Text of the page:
In a study published in the December 11, 1998, issue of the journal Cell, Campbell's group showed that DG is a central organizer for a fundamental tissue structure called the basement membrane. According to Campbell, this finding offers important insight into the construction of the basement membrane, which plays a key role in the formation of many of the body's tissues.

"In some cases, if cells don't contact basement membranes they die, and abnormalities in basement membranes accompany the formation of some tumors," says Campbell.

By studying embryonic mouse cells engineered to lack DG, Campbell and University of Iowa colleague Michael Henry found that the molecule is required for laminin to cluster on cell surfaces, which seems to be critical for basement membrane formation. Importantly, the researchers also found they could "rescue" DG-deficient mutant cells by using a harmless virus that adds back the gene that codes for the DG protein.

The interaction between DG and laminin also is critical to the process of infection. Experiments with the leprosy bacterium showed that it attached to DG only in the presence of a key fragment of laminin. This finding suggested that the bacterium relies on both laminin and DG to infect cells, and that the laminin molecule acts as a bridge between the bacterium and DG.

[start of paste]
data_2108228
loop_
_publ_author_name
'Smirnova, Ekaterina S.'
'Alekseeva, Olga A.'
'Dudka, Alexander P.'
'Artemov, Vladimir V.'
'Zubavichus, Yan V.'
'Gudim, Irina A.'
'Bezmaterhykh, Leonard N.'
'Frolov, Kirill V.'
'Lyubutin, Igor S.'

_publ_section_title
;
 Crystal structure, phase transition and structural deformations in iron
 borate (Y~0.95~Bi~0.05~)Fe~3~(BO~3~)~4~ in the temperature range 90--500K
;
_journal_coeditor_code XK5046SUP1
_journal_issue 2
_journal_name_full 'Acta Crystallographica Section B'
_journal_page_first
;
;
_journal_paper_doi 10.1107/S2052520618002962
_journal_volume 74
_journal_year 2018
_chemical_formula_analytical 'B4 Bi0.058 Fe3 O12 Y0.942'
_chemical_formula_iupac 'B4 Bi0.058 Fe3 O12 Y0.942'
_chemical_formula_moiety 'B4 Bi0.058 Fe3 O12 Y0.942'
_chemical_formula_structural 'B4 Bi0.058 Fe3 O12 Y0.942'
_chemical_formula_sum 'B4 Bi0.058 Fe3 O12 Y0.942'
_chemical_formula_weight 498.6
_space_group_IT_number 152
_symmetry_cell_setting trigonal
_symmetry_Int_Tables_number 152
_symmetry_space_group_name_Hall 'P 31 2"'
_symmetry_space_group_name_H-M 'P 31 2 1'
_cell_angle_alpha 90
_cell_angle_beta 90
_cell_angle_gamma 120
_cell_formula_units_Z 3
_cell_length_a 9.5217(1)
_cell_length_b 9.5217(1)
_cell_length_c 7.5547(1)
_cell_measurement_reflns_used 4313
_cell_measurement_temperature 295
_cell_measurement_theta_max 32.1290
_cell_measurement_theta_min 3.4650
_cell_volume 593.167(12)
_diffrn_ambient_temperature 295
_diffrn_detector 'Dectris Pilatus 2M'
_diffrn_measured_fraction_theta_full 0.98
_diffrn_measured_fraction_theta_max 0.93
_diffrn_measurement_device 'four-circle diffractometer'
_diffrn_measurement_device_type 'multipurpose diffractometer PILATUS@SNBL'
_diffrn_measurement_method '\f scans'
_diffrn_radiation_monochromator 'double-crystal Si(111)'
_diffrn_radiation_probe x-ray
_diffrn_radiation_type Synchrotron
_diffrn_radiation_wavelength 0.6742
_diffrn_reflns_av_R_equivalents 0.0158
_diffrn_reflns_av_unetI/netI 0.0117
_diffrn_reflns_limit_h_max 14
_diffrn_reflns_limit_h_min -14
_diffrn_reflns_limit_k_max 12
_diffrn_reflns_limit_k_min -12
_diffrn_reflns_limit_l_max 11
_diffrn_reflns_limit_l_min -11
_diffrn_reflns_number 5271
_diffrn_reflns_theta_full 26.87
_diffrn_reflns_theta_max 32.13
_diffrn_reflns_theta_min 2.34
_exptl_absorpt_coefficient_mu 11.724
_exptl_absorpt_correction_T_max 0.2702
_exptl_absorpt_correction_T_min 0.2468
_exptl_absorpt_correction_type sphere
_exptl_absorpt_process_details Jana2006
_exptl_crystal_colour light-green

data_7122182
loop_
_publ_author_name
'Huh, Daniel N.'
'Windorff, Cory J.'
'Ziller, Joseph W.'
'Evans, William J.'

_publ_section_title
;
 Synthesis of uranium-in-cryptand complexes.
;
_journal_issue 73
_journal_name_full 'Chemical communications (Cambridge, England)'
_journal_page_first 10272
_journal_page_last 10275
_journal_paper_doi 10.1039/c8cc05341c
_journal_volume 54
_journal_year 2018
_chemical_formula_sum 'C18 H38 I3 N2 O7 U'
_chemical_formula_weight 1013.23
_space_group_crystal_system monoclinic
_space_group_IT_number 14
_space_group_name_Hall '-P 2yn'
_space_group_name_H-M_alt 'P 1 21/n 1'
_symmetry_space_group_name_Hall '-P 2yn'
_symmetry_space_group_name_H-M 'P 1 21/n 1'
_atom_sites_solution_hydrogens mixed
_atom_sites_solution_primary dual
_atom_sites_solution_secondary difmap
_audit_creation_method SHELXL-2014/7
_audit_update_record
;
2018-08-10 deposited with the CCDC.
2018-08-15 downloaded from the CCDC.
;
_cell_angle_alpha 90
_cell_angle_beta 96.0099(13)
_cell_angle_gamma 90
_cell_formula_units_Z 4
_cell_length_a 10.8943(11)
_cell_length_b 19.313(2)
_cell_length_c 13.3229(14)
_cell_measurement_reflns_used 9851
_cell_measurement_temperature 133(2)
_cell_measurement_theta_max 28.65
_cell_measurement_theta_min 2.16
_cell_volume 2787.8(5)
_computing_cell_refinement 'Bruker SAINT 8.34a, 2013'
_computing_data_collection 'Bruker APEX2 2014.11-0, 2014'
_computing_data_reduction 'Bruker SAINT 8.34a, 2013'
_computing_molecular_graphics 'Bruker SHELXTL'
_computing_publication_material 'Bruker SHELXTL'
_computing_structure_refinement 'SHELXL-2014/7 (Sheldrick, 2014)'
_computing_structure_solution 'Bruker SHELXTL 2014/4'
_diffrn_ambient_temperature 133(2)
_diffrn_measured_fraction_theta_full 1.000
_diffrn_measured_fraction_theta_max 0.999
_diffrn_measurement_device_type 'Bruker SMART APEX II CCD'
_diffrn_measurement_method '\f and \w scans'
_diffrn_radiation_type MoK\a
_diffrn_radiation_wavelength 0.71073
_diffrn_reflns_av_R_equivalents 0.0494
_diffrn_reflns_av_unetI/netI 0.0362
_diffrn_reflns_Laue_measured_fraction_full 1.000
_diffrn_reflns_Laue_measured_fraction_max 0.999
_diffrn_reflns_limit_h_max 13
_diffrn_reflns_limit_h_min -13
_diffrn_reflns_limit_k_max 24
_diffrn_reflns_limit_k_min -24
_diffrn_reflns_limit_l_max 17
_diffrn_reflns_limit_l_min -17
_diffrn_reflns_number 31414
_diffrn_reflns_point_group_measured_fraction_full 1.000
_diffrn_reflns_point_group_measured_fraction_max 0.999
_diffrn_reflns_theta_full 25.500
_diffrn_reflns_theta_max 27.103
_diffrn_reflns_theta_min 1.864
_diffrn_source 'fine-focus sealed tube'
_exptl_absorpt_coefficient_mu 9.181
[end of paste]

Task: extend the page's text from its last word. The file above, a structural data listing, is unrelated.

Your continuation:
The researchers also found that a combined bacterium-laminin fragment would bind to both rat and human Schwann cells, which normally surround and protect nerve cells. When the bacterium was first exposed to isolated DG in solution and then to the cells, binding to the Schwann cells was blocked.

The discovery that DG is the bacterium's portal of entry may have clinical importance, said Campbell, because antibiotics can only treat the leprosy infection, not the severe nerve damage that accompanies infection by M. leprae.

"If we can dissect the region on DG that is involved in the bacterial binding, we could possibly develop a drug, to be used along with antibiotics, that would block its entry into the peripheral nerve," he said.